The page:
Moving at the Speed of Luck: Finding Your “Essence Pace”

By Gay Hendricks, PhD

Conscious Luck Co-author, Gay Hendricks, PhD

Conscious Luck Co-author, Gay Hendricks, PhD

If you want to be luckier, rely more often on your internal GPS. Research in the field of Positive Psychology shows that people who consider themselves lucky are far more likely than people who consider themselves unlucky to use inner guidance to make decisions about their relationships, career, and finances. In contrast, unlucky people are prone to overthinking and waffling, afraid to make mistakes, and unwilling to trust themselves. So, learning to function from your center is a crucial luck-skill to master. This includes moving through space at a rate that’s in harmony with your core.

The vehicle for getting you to the right place at the right time is your body, but most of us walk around oblivious to what’s happening inside us physically. We’re distracted by what’s going on around us or, more often, caught up in our thoughts, which are usually elsewhere—worrying about the future or regretting events in the past.

Moving at the speed of luck requires finding the stride that allows you to be present in both mind and body right where you are—in the moment happening “now.” You’re not out in front of the moment nor being dragged behind it.

I call that stride your “essence pace”—the speed at which you can move through space with a happy, sincere smile on your face. You can be moving quickly or slowly, but always with a sense of grounded ease. The key element is that you aren’t stressed or anxious. When you move at your essence pace, you’ll certainly enjoy yourself more, and, in my experience, you’re also more likely to arrive at the optimal spot at just the right time.

A story to illustrate: Some years ago, I was traveling for business and my plane landed late, making the connection time between flights very tight. The gates were far apart, and I had a long way to go in a short amount of time to make the connection. As I rushed through the airport, weaving impatiently around the crowds of people in my way, I caught my reflection in a polished surface on the concourse wall: head and torso thrust forward, a grim expression on my face. I consider rushing a sign of mental illness, and there I was in the throes of it. So, I immediately slowed down and, taking a few deep breaths, found my center.

I soon sped up again, but this time I stayed at my essence pace, conscious to maintain my centeredness. Now enjoying my walk through the airport, I rounded the corner of the concourse and approached my gate. At the counter, I saw a man berating the gate agent at the top of his lungs. “I will not be treated this way! Do you know who I am? I’ve got important business in L.A. You have to let me board this plane!”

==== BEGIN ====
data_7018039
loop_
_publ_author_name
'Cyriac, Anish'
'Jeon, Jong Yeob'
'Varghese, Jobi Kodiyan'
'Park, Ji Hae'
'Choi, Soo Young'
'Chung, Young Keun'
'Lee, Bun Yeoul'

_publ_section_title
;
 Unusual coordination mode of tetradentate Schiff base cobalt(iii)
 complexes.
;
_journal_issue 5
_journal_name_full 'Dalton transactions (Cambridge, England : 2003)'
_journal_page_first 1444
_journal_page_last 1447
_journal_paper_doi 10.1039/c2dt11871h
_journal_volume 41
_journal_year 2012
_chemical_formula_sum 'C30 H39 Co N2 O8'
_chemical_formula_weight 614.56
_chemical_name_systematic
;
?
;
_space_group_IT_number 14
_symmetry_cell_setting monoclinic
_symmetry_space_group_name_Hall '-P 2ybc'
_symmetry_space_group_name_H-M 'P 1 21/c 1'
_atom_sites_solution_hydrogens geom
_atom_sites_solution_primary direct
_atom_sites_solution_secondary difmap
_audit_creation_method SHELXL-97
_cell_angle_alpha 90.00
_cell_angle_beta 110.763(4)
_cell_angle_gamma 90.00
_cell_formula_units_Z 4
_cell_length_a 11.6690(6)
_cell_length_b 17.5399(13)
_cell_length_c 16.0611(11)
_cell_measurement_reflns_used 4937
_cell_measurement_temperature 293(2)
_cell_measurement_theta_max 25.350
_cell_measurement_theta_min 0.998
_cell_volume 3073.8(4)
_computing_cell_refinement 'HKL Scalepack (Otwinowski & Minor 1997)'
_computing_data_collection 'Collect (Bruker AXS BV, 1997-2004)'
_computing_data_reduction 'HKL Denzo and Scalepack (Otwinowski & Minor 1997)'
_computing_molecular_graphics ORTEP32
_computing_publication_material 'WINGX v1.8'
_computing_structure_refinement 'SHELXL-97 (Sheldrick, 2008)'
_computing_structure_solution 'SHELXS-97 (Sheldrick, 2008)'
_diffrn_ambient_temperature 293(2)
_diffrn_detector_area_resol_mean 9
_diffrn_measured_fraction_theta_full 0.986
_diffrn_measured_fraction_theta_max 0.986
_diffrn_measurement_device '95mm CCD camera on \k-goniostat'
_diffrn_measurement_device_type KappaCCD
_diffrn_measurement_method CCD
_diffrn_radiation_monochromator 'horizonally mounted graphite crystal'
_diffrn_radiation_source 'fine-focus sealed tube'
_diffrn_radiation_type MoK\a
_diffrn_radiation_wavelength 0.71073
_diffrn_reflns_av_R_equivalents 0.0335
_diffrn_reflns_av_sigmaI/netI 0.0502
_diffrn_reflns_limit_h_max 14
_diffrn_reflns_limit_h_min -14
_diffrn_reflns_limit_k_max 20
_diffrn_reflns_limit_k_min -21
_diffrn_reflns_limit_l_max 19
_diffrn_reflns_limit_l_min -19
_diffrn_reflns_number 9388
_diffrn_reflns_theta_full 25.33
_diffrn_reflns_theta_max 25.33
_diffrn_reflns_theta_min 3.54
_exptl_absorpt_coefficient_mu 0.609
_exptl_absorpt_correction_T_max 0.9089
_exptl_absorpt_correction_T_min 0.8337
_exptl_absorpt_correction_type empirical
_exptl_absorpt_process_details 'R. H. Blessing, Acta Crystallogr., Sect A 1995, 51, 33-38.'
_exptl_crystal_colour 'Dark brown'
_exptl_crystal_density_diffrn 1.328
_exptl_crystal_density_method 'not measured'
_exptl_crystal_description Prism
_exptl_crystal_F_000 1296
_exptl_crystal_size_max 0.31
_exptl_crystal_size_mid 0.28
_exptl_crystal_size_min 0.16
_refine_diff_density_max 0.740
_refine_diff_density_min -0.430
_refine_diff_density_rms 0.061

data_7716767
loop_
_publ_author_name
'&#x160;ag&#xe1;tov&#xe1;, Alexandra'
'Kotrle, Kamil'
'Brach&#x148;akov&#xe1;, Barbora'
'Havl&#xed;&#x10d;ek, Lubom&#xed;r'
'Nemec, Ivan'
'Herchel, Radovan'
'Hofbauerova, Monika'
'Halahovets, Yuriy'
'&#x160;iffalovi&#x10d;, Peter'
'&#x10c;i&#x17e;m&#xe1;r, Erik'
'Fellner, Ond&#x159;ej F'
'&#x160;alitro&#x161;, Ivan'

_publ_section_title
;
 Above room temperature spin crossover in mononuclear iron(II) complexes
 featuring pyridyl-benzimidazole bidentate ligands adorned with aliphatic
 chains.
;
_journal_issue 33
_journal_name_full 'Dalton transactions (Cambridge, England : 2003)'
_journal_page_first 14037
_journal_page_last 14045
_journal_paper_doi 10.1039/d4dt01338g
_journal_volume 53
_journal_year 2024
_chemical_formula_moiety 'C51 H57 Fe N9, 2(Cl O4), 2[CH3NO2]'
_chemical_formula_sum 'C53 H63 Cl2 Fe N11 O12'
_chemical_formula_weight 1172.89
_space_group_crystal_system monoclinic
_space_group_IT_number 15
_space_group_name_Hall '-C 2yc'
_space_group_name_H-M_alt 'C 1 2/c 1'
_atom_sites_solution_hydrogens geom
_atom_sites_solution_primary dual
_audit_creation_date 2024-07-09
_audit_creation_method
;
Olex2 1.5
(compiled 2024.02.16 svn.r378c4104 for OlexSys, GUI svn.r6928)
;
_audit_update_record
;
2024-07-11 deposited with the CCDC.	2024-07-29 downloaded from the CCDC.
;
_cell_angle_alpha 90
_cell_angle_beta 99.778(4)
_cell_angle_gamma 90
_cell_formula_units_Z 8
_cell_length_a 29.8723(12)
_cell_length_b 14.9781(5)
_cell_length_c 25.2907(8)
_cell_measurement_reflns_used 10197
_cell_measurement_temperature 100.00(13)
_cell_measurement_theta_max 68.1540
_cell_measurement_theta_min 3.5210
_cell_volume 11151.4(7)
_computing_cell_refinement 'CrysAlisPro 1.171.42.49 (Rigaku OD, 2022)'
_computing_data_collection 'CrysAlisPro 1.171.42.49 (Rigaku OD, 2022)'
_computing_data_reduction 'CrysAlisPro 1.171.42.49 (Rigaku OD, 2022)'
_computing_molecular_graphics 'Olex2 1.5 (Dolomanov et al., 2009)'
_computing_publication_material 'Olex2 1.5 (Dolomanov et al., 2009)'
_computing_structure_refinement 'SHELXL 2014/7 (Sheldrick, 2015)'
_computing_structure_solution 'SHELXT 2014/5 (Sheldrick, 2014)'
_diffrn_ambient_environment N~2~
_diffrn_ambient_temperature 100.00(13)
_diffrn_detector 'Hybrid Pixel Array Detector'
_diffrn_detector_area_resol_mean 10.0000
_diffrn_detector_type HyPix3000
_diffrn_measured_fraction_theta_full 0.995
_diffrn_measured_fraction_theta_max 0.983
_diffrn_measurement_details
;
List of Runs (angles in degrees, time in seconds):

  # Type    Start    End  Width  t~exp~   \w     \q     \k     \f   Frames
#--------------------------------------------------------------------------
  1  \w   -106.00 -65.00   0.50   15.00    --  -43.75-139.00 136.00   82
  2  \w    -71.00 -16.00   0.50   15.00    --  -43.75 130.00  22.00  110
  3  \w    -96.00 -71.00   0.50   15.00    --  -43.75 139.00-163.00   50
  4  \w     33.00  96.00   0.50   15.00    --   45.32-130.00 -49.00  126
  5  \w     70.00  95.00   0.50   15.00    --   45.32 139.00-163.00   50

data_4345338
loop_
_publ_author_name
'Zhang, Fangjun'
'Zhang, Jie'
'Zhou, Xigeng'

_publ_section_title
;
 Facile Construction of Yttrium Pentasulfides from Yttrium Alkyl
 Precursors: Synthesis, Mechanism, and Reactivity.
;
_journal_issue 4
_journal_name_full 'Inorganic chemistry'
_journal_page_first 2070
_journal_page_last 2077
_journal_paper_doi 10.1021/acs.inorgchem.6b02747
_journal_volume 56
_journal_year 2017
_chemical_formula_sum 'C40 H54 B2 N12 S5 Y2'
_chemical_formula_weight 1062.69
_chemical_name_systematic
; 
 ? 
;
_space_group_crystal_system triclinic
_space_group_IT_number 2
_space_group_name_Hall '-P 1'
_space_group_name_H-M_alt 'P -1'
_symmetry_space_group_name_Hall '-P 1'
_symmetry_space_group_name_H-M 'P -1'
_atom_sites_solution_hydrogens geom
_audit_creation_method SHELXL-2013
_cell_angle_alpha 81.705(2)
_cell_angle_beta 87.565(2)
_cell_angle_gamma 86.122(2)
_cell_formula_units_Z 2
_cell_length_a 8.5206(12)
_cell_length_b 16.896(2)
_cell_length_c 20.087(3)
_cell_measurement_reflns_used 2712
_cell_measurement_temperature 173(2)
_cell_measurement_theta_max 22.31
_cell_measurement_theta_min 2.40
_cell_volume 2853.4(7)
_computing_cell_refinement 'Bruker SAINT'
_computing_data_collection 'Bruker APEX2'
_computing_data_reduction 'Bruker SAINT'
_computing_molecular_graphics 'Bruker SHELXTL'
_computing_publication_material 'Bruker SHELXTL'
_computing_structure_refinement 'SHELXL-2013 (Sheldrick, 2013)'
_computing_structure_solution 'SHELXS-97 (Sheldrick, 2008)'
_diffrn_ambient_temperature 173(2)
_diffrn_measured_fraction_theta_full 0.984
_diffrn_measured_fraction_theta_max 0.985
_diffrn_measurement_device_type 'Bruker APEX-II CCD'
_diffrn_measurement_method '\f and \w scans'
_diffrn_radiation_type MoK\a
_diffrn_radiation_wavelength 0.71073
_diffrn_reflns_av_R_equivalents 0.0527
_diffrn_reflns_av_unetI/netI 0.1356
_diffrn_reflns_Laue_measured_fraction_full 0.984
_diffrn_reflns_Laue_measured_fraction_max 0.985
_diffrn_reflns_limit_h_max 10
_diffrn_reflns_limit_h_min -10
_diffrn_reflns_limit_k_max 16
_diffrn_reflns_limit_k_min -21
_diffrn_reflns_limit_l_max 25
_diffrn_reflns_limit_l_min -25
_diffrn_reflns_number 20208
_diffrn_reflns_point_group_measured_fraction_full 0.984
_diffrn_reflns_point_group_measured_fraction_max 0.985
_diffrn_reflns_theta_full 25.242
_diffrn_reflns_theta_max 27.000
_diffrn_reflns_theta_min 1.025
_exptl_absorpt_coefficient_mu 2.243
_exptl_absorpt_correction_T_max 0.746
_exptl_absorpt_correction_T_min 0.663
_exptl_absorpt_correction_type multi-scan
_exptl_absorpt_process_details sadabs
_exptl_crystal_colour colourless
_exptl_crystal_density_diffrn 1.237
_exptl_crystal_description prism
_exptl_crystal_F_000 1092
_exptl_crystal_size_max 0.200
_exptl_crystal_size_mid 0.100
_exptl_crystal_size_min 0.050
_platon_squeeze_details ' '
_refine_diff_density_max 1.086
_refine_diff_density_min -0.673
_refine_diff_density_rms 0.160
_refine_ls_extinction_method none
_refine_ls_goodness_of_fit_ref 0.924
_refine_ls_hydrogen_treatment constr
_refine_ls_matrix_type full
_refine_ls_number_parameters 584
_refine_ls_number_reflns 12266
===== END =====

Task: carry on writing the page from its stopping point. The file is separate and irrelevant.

As I came up behind the man, I heard the gate agent say, “I’m so sorry, sir. I wish I could help, but the plane is full, and the doors are closed. We called your name three times. There’s nothing more I can do.”

But the man ahead of me wasn’t having any of it. He spun around, almost knocking me over, and stalked away, still ranting. “I’ll sue the airline for every penny they have. I’ll own this airline! You’ll regret this!”

Stepping up to the counter, I smiled ruefully at the gate agent. “One of those days, huh?”

The agent shook his head and blew out a breath. “You have no idea. . . .”

I was silent for a few seconds, letting that moment of connection be, then said, “Well, my initial flight was delayed, and it looks like I’ve missed this plane. What are my options?”

The agent had just begun tapping his keyboard to find the next flight when the door to the jet bridge opened and a flight attendant came bustling over to the counter to speak to him. I heard their whispered conversation. “Hey, there was a miscount. We’ve still got one seat left in first class.”

I watched the gate agent’s head turn quickly toward the angry man storming away up the concourse. The agent looked back at me, then glanced one more time at the man’s rapidly retreating figure before again turning to me with a big smile and saying, “Well, sir, you’re in luck!”

My essence pace, with a dash of common courtesy thrown in, had put me in the right place at the right time that day—and had even gotten me an upgrade!

* * * * *

Moving at the speed of luck requires letting go of whatever inside you is causing agitation in a situation. In the example above, I observed my anxiety about missing my flight and made the inner correction to come back to my own essence pace.

When you notice you’re rushing, feeling stressed or anxious, or not present—either worrying about something that hasn’t happened yet or ruminating about something that happened earlier—course‑correct by stopping and taking a few deep breaths, to feel more centered before resuming your journey.

Moving at your essence pace (or not) is a physical feeling, so from now on, as you move through your day, make a conscious effort to regularly check how you feel in your body. When you move at your essence pace, you can be going at any speed, but you always stay within your easy breath.

Once you become familiar with how your essence pace feels in your body, it will be easy to stay in it, and to realize when you need to make an adjustment to return to it. Eventually, traveling at this pace—and, by extension, the speed of luck—will becomes a habit that puts you automatically in the right place, at the right time.

Adapted from Conscious Luck: Eight Secrets to Intentionally Change Your Fortune by Gay Hendricks and Carol Kline, available May 2020.

BIO: New York Times bestselling author Gay Hendricks, PhD, has served for more than forty years as one of the major contributors to the fields of relationship transformation and body-mind therapies. His books include Conscious Loving and The Big Leap.